Mineral considers minimum wage hike

Image source: Wikimedia Commons

The Town of Mineral considered raising the minimum wage for town employees to $15 an hour in the new budget year, but decided to follow the state’s incremental plan to increase pay.

Council had approved a raise on April 22 for all Virginia Department of Motor Vehicles clerks and part-time maintenance staff to $15 an hour, and set that amount as the town’s minimum wage. The vote was 4-1, with Ed Kube opposed and Vice Mayor Michael Warlick not in attendance. 

But councilors revisited the issue at their May 12 meeting and decided to support Kube’s motion to phase in pay hikes in line with the state’s required minimum wage increases. Mayor Pam Harlowe cast the deciding vote to break a 3-3 tie.

 As of May 1, the statewide minimum wage is $9.50 an hour. On Jan. 1, 2022 it will increase to $11 an hour, with more hikes planned to reach $15 an hour by Jan. 1, 2026.  

In April, members had also approved pay raises for the town clerk, town manager, head maintenance worker and part-time cemetery groundskeeper, which passed 3-2 with Tom Runnett and Roy McGehee opposed. All pay raises would go into effect on July 1 with the start of the new budget year.

Kube objected at the May meeting, noting that the raises ranged from a 10 percent increase to a 28.4 percent increase in salary. 

“I think those are excessive, not because I disagree with what they might be, but as a one-time jump by those percentages,” he said.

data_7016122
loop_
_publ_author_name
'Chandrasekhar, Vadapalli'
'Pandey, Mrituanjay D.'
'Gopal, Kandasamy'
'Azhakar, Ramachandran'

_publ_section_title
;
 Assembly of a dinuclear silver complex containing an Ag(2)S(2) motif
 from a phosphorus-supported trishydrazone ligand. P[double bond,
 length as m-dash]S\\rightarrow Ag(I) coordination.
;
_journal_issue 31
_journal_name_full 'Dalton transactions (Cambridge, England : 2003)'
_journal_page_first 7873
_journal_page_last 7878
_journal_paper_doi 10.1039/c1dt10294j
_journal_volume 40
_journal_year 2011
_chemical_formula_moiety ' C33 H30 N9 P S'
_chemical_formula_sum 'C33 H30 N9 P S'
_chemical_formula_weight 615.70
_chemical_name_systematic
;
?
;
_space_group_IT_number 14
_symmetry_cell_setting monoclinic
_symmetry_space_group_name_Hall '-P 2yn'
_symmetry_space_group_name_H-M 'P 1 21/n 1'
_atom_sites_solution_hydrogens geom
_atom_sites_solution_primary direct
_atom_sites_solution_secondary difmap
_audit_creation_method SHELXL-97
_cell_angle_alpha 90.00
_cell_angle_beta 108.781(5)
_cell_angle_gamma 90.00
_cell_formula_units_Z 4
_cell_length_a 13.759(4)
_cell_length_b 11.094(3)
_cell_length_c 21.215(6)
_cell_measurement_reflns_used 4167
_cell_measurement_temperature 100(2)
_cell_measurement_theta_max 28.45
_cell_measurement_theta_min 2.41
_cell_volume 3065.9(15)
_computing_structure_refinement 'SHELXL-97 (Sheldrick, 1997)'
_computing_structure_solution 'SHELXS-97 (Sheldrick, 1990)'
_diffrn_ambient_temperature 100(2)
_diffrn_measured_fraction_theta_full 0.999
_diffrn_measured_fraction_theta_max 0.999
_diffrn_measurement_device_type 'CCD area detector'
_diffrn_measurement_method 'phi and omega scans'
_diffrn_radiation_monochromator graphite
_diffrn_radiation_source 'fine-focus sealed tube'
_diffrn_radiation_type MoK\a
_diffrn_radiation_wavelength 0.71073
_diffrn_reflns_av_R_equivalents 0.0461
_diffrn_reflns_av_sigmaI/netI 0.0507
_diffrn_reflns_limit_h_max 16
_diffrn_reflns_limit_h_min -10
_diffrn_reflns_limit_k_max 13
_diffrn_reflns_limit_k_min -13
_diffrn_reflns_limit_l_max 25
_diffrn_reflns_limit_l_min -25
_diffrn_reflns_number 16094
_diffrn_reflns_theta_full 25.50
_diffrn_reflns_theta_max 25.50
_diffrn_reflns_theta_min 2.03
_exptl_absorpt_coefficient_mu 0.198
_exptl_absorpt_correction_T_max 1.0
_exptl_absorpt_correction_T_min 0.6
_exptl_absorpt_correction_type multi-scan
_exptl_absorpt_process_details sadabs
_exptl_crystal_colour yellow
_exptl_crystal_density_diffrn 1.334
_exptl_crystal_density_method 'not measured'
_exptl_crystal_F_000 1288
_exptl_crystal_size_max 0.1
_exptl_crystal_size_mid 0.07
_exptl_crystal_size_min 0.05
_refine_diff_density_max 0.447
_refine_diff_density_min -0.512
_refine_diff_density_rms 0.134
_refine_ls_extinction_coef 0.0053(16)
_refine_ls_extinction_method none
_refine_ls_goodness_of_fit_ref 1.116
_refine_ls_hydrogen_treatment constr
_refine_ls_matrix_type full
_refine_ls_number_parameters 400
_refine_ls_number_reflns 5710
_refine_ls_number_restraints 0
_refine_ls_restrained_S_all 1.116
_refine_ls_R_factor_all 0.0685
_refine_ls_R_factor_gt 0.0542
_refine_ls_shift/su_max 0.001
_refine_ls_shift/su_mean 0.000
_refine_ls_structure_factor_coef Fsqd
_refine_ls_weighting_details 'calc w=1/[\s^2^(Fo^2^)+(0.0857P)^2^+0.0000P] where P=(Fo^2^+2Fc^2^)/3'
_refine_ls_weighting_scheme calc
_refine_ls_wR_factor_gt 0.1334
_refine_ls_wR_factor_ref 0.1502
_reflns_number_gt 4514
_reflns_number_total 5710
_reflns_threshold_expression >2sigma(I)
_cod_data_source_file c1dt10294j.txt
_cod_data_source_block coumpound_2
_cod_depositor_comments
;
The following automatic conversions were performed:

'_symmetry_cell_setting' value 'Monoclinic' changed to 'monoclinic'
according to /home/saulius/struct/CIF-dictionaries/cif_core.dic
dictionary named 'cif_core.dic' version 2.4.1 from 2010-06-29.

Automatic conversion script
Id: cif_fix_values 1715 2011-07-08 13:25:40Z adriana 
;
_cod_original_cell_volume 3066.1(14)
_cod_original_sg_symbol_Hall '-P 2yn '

Kube further expressed concern that setting increases would undermine the work of the town’s auditors, who are currently putting together a salary scale and structure for the town.  

The council voted to rescind the salary increases passed in April, with the mayor again casting the deciding vote. Kube then proposed a two percent raise for all town employees on July 1, and to then revisit the issue in six months to consider further salary increases based on the results of the auditors’ study. The motion failed.

Runnett then proposed a six percent raise for employees and for them to receive bonuses from surplus DMV revenue. Both provisions would go into effect July 1.

“I value our employees, but we need to remember who put us [on council],” Runnett said. “We need to find a way to show the employees our appreciation and to show the citizens that we’re being good stewards of their money.”

Ed Jarvis seconded the motion, which passed 5-1. Dr. William Thomas cast the dissenting vote.

The proposed fiscal year 2022 budget shows an increase in revenue and expenses in several areas for the next fiscal year. The biggest revenue increase is anticipated to come from the DMV Select. Since reopening its doors in June 2020, the Mineral DMV has seen an increase in business, bringing in more than $300,000 in revenue for the town, well over the $175,000 anticipated in last year’s budget. The draft budget anticipates $336,000 in DMV funds.

Another increase is anticipated from new water and sewer connection fees. The town is budgeting $60,000 in water connection fees (up from $4,000) and $120,000 in sewer fees (up from $8,000) for the coming year, in anticipation of several new property developments within the next year.

The proposed tax rates of 24 cents per $100 of assessed value (real estate tax) and 48 cents per $100 (personal property tax) remain the same in the coming budget year.

Council will vote on a finalized budget at their regular business meeting on June 14.

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